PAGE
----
Any disadvantages in mounting PCB's upside-down?
bduggan at netcom.com
Fri Jan 22 11:28:43 CET 1999
Hello fellow DIY'ers:
I have constructed two synth-DIY projects in small aluminum boxes so far.
I am in pursuit of what I would consider to be the "perfect" construction
design for such a project. My second attempt was a definite improvement
over the first but still not what I would like it to be. I am hoping that
my third time will be the charm, so I ask the question in the Subject
Can any of you please tell me if there are any disadvantages in mounting
PCB's upside-down? My initial guess would be some kind of heat buildup.
However, the kind of modules I am dealing with here are not real high
power consumption devices. In the case of this one project sitting here
with me, the tallest component on the PCB is a 470uF 25V electrolytic cap.
Would drilling some holes in the sides of the box for ventilation make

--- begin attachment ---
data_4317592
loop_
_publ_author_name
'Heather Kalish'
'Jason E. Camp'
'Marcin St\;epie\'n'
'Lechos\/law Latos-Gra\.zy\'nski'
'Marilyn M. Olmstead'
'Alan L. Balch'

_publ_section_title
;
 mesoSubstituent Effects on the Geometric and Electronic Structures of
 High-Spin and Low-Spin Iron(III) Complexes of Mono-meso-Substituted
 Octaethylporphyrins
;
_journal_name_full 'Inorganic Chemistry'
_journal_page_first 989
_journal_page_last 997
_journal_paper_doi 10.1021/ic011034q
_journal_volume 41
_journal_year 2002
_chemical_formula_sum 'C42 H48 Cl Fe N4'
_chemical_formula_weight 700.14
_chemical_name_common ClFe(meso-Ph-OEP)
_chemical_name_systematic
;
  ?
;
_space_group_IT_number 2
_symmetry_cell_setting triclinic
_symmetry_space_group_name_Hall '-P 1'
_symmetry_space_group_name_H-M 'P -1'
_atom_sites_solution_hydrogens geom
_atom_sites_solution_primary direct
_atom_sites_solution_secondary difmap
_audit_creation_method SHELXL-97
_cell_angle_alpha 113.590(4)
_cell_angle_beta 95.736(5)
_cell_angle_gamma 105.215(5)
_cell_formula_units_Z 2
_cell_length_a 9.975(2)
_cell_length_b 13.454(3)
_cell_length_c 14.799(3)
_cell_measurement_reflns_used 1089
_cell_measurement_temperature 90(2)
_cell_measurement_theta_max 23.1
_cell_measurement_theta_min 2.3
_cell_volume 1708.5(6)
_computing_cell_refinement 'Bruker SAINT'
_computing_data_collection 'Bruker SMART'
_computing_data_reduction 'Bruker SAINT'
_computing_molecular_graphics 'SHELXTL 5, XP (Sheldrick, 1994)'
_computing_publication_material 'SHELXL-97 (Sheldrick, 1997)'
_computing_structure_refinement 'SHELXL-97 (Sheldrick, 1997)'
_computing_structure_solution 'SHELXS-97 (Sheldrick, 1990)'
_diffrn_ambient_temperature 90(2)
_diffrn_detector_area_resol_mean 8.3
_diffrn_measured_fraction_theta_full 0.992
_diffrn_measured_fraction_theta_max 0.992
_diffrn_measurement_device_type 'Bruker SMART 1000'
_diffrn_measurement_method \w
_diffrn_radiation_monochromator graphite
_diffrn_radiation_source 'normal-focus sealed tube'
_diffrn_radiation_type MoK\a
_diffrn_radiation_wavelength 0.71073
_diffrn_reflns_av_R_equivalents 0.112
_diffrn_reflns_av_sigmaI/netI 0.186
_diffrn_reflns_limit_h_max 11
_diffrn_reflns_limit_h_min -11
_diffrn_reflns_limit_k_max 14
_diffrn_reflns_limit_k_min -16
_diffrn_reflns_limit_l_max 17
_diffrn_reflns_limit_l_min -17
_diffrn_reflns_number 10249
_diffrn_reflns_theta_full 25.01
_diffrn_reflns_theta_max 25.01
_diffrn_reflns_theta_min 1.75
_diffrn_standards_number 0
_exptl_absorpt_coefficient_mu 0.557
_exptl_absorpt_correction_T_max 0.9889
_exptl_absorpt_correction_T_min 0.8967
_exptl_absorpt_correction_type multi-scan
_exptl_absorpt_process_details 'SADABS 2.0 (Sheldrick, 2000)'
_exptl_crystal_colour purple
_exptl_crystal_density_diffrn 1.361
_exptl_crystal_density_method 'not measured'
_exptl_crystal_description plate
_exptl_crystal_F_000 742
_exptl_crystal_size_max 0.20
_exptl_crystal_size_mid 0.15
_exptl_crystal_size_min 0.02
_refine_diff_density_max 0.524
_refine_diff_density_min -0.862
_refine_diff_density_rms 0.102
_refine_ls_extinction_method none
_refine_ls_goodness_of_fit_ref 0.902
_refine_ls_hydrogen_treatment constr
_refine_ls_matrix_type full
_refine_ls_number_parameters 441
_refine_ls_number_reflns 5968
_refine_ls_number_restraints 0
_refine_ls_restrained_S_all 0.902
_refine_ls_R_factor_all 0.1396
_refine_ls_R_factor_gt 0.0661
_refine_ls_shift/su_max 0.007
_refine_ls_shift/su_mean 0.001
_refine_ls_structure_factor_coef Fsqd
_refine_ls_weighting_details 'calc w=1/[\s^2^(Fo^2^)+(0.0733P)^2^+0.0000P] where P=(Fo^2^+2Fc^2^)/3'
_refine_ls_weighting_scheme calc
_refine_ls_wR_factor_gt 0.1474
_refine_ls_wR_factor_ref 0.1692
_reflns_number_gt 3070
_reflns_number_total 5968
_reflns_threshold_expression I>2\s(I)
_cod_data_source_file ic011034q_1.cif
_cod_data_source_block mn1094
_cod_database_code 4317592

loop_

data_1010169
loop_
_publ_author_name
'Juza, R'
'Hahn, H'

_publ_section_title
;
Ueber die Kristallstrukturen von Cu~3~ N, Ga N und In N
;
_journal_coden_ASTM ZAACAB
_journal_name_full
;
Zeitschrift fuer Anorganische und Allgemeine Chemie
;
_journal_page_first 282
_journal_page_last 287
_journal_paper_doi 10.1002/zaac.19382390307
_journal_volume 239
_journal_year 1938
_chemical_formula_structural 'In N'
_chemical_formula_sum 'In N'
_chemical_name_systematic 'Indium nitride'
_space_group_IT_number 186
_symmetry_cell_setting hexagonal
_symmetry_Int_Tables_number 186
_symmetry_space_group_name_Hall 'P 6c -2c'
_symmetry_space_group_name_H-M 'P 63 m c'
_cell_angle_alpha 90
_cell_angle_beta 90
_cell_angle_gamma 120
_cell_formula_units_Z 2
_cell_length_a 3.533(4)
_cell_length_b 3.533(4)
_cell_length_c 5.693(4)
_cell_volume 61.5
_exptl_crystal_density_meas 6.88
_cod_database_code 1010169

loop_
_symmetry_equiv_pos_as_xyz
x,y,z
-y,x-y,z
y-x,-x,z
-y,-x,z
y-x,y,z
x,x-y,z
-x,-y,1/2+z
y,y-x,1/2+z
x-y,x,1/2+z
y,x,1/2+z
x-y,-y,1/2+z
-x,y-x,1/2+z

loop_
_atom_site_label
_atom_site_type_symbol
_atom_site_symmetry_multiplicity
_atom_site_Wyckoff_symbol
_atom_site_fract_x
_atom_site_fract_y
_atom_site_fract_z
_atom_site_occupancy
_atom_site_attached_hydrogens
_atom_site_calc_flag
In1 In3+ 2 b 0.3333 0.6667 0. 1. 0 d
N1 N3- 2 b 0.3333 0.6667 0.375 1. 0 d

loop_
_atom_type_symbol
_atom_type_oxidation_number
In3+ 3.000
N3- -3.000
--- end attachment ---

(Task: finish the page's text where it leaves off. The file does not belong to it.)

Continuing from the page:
such a mounting possible, or would this even be necessary?
I got the idea for this from my Sequential Circuits Six-Trak, of which the
PCB is mounted upside-down (though at a slight downward angle), including
the heatsink. There are no dedicated ventilation holes anywhere on the
panel. However, all of its analog circuitry is completely
microprocessor-controlled, so maybe that's how it is able to get away with
the upside-down mounting? Anyway, it's really nice to have easy access to
trimpots while the unit is powered up, and for reseating IC's in their
Sorry to be so wordy with my question, but I'd really appreciate hearing
from any of you that have knowledgable opinions.
Thank you very much!
More information about the Synth-diy